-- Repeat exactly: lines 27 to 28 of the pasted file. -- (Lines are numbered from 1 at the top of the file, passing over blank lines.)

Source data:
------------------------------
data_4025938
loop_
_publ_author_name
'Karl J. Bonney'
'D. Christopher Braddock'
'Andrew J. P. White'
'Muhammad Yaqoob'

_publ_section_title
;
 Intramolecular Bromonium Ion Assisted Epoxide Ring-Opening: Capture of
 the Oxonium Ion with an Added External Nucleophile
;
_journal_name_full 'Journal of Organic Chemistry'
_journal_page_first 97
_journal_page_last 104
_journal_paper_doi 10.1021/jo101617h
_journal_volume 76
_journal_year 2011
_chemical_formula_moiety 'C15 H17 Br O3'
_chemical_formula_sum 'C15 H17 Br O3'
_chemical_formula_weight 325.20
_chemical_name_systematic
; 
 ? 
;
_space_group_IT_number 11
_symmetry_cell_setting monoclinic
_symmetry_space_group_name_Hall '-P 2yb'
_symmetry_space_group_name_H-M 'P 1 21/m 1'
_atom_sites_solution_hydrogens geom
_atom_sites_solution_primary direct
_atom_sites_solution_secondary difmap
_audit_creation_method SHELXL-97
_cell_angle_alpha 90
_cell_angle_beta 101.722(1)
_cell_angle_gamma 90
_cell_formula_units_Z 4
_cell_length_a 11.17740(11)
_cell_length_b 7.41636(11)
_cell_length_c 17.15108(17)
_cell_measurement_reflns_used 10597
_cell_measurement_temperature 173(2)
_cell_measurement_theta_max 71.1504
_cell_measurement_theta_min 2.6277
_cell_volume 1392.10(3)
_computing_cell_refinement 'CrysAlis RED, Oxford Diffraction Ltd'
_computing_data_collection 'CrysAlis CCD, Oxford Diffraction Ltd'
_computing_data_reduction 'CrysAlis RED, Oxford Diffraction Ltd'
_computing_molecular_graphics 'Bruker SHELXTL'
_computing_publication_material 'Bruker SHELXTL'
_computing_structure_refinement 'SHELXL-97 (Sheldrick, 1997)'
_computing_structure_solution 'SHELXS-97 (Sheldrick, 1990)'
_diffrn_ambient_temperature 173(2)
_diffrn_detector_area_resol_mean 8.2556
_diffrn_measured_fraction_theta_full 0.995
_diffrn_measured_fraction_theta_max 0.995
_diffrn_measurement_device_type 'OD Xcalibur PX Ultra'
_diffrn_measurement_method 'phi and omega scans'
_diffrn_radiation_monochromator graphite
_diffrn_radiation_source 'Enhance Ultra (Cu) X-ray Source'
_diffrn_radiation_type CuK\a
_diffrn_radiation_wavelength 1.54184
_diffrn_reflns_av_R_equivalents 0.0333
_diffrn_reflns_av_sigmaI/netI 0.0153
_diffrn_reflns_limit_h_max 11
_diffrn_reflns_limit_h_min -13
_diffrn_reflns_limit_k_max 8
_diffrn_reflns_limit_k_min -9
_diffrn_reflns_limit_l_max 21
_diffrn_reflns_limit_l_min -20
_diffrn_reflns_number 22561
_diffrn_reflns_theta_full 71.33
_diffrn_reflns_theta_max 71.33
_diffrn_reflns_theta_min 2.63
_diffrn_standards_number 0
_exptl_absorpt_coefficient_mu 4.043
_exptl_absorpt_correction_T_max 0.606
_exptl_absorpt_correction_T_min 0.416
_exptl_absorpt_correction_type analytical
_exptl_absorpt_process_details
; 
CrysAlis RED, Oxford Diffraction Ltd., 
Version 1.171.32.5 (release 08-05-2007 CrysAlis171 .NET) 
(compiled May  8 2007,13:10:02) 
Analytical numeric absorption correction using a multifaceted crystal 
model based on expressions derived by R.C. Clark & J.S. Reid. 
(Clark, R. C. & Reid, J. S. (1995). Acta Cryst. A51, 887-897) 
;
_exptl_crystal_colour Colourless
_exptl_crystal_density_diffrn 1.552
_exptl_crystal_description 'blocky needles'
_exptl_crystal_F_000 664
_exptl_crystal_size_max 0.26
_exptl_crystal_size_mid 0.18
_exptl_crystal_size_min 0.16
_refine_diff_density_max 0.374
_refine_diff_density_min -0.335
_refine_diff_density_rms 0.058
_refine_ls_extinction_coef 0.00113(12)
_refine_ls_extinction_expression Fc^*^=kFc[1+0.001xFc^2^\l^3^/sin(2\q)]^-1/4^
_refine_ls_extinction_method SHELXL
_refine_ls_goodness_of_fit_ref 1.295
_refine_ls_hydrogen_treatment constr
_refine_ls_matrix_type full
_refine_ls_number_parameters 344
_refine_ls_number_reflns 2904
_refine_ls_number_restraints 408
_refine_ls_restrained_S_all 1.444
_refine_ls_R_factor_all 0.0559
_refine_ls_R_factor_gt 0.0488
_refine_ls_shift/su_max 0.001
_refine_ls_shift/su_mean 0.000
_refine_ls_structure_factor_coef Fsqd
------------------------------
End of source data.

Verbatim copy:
_symmetry_cell_setting monoclinic
_symmetry_space_group_name_Hall '-P 2yb'